These examples underline that yeast PCD should be considered as a biological process that deserves to be studied somewhat independently from mammalian apoptosis. Both processes clearly share some similarities, some signaling pathways are undoubtedly homologous to the point that human proteins can compensate for the absence of yeast proteins, but the two processes of yeast PCD and mammalian cell death have evolved in parallel but not identically [40]. The obvious rationale behind this distinct evolution is probably the fact that yeast is a unicellular organism. It might exhibit some cooperative features [114]. An outstanding study further demonstrated the role of yeast PCD in the organization of yeast colonies [115, 116]. But it remains that yeast PCD does not have the same raison d'être as mammalian PCD and it must be kept in mind that they are not the copy of each other.

    Yeast as a tool for structure/function studies of Bcl-2 family members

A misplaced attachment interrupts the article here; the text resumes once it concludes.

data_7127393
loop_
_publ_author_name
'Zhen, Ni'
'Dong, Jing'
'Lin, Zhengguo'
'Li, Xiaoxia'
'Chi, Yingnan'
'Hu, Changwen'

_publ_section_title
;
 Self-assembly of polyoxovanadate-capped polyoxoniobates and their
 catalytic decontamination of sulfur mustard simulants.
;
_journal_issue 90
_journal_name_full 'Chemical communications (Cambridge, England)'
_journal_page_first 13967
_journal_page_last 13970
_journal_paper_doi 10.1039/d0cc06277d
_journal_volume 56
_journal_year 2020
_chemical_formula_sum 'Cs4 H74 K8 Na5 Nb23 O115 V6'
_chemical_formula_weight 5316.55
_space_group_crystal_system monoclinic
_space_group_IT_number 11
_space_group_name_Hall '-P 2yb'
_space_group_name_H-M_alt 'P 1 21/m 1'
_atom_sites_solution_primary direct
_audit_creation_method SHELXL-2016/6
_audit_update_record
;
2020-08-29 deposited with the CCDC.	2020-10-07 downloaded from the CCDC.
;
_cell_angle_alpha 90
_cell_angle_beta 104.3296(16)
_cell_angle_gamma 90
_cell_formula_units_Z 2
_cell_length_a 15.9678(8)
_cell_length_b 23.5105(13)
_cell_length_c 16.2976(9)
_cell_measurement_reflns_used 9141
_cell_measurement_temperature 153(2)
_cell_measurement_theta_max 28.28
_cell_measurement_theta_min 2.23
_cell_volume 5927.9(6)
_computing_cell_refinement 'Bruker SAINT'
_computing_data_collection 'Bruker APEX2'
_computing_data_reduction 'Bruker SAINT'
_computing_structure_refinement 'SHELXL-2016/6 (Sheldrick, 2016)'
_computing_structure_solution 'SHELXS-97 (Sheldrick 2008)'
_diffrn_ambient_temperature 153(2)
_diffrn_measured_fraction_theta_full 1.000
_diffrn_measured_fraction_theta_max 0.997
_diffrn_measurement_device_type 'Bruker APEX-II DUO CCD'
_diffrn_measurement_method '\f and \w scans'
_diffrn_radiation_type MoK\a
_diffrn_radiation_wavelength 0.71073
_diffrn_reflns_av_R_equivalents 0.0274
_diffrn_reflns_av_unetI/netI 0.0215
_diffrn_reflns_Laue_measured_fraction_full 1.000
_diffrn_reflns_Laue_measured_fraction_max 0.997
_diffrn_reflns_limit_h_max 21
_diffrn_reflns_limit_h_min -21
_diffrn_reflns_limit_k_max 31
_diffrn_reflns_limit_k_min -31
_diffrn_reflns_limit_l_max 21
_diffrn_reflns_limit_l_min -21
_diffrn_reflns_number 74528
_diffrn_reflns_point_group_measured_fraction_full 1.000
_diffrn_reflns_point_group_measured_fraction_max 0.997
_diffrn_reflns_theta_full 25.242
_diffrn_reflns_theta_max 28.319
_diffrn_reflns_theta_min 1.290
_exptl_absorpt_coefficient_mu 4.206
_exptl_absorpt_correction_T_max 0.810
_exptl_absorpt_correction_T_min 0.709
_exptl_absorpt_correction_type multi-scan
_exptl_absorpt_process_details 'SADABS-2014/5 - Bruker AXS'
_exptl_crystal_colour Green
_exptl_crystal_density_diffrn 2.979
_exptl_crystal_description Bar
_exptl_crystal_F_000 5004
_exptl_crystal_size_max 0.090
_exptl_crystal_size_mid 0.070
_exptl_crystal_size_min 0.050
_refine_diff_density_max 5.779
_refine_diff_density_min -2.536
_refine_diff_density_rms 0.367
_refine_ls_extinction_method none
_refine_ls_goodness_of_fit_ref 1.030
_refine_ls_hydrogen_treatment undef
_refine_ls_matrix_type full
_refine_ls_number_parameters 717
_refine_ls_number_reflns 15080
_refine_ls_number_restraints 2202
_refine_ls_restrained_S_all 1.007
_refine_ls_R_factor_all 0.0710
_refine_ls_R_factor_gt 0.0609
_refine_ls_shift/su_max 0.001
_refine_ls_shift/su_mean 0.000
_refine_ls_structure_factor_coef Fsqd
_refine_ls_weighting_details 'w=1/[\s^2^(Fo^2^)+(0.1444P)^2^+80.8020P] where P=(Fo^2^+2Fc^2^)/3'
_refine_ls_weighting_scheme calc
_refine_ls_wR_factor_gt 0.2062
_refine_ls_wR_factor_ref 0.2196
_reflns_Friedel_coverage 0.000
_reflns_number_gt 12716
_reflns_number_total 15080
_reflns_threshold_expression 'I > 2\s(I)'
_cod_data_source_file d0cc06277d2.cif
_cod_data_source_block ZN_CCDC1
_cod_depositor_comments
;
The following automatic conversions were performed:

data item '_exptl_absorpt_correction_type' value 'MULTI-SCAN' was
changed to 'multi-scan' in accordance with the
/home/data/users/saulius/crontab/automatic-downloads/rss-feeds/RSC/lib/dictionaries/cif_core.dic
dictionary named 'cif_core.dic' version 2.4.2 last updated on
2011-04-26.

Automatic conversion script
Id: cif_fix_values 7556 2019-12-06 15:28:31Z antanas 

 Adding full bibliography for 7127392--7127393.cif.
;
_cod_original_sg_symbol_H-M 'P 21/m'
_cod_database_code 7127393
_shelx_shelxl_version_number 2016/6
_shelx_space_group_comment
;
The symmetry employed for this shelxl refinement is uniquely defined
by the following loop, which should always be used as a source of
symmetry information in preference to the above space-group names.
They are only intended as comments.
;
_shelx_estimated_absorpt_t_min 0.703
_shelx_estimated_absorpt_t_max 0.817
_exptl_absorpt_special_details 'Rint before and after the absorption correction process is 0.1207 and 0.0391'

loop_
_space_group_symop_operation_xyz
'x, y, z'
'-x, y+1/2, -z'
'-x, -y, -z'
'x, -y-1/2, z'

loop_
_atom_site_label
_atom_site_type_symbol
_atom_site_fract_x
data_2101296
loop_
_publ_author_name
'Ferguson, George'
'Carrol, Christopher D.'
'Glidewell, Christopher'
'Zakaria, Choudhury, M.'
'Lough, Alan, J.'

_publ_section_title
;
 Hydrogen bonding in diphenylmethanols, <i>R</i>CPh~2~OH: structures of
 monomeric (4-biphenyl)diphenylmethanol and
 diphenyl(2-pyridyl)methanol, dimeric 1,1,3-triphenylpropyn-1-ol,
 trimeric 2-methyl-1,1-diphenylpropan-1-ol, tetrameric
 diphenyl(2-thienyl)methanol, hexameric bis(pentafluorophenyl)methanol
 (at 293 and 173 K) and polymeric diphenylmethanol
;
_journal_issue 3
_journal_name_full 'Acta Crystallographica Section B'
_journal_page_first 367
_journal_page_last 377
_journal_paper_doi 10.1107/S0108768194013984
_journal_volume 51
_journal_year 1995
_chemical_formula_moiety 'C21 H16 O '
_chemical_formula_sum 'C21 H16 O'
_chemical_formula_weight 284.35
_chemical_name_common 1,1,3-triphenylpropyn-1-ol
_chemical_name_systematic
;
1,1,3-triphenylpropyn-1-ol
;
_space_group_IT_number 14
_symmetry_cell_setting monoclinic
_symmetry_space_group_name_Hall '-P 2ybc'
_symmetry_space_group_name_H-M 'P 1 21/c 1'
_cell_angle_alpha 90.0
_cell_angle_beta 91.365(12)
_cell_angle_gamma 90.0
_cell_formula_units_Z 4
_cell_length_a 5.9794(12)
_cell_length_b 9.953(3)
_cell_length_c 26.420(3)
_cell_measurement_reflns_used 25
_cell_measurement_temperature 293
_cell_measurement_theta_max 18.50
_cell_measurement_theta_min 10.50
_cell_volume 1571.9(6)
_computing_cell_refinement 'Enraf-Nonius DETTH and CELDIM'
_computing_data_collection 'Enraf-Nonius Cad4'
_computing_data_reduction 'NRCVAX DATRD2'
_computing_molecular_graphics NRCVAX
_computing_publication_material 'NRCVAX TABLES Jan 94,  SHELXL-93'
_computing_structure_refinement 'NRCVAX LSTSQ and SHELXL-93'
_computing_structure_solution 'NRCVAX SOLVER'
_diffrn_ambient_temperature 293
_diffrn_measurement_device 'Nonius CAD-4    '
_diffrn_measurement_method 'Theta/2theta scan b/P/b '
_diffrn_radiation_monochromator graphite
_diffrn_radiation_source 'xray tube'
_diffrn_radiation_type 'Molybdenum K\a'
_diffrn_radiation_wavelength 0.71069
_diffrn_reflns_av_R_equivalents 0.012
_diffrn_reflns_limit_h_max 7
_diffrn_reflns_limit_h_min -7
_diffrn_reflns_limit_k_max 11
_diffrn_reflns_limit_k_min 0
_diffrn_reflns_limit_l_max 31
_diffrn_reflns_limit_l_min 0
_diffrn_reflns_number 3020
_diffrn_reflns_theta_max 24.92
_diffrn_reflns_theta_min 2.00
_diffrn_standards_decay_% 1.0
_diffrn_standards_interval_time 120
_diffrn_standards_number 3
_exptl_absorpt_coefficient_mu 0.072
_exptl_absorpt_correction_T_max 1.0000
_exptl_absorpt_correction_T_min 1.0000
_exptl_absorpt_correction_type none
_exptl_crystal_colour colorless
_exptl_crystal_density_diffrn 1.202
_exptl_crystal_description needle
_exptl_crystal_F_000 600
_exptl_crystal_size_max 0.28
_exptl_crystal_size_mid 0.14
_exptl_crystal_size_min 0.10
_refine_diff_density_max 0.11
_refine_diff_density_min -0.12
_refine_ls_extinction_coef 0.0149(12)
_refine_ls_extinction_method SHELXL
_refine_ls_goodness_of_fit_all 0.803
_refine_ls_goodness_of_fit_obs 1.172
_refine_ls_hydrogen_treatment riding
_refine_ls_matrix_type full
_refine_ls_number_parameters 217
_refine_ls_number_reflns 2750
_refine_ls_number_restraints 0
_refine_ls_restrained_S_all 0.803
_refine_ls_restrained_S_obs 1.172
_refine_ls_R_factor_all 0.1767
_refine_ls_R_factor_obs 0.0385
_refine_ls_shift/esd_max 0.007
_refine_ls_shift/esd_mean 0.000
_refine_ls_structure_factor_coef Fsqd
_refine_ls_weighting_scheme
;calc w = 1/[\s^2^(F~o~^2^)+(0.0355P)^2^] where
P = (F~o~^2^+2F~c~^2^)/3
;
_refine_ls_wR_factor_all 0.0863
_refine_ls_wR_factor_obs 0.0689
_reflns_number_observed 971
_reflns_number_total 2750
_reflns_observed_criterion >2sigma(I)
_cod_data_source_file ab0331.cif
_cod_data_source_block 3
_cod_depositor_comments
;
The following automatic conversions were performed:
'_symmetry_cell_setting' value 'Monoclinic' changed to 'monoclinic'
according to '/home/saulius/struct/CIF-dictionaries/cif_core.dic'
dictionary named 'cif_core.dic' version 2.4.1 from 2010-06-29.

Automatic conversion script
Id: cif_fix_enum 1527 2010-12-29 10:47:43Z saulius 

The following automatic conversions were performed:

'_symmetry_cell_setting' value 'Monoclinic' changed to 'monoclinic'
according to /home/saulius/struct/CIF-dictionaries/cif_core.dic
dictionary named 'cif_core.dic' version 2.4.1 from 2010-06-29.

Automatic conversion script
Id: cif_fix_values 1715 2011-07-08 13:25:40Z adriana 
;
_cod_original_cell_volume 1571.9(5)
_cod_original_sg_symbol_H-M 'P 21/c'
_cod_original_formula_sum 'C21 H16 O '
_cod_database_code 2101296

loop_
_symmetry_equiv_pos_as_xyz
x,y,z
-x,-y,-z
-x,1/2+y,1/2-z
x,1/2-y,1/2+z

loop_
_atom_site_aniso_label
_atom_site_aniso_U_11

The initial observation that Bax constructs were able to inhibit yeast growth and that this inhibition was prevented by Bcl-2 and Bcl-xL [39, 117] opened the way to the utilization of yeast as a tool to investigate further the mechanistic events underlying the action of the Bcl-2 family members on mitochondria. Indeed, yeast provided a “living test tube” to investigate the function of a limited number of proteins, thus simplifying the interaction network. As we already noted, Bax expression in the yeast provided the first demonstration that the protein was directly responsible for cytochrome c release [44]. Furthermore, Bax expression in yeast complemented studies on mammalian mitochondria to show that Bax alone was able to form a large pore in the OMM, having a size compatible with the release of cytochrome c [118].